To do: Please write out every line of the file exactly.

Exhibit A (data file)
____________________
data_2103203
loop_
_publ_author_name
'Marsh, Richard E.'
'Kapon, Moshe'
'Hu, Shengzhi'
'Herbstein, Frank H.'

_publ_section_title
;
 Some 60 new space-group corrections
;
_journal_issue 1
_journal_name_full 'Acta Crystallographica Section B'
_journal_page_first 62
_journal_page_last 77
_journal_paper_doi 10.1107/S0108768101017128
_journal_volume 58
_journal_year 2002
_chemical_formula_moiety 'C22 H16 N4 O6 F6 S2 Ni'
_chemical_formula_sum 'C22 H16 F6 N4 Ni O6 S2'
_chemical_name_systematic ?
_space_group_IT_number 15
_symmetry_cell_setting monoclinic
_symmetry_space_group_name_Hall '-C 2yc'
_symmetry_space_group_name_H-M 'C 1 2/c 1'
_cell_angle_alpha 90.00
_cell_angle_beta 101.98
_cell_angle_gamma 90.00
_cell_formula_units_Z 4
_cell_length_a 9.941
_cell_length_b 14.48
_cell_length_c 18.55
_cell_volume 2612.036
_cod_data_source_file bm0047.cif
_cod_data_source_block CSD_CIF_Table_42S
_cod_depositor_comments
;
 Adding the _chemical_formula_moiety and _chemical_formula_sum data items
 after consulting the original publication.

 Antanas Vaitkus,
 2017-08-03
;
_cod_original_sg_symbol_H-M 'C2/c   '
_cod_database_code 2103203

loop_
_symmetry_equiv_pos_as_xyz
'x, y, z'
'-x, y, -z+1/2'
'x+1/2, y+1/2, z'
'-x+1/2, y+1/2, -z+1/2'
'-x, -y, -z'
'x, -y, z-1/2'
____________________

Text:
data_2103203
loop_
_publ_author_name
'Marsh, Richard E.'
'Kapon, Moshe'
'Hu, Shengzhi'
'Herbstein, Frank H.'

_publ_section_title
;
 Some 60 new space-group corrections
;
_journal_issue 1
_journal_name_full 'Acta Crystallographica Section B'
_journal_page_first 62
_journal_page_last 77
_journal_paper_doi 10.1107/S0108768101017128
_journal_volume 58
_journal_year 2002
_chemical_formula_moiety 'C22 H16 N4 O6 F6 S2 Ni'
_chemical_formula_sum 'C22 H16 F6 N4 Ni O6 S2'
_chemical_name_systematic ?
_space_group_IT_number 15
_symmetry_cell_setting monoclinic
_symmetry_space_group_name_Hall '-C 2yc'
_symmetry_space_group_name_H-M 'C 1 2/c 1'
_cell_angle_alpha 90.00
_cell_angle_beta 101.98
_cell_angle_gamma 90.00
_cell_formula_units_Z 4
_cell_length_a 9.941
_cell_length_b 14.48
_cell_length_c 18.55
_cell_volume 2612.036
_cod_data_source_file bm0047.cif
_cod_data_source_block CSD_CIF_Table_42S
_cod_depositor_comments
;
 Adding the _chemical_formula_moiety and _chemical_formula_sum data items
 after consulting the original publication.

 Antanas Vaitkus,
 2017-08-03
;
_cod_original_sg_symbol_H-M 'C2/c   '
_cod_database_code 2103203

loop_
_symmetry_equiv_pos_as_xyz
'x, y, z'
'-x, y, -z+1/2'
'x+1/2, y+1/2, z'
'-x+1/2, y+1/2, -z+1/2'
'-x, -y, -z'
'x, -y, z-1/2'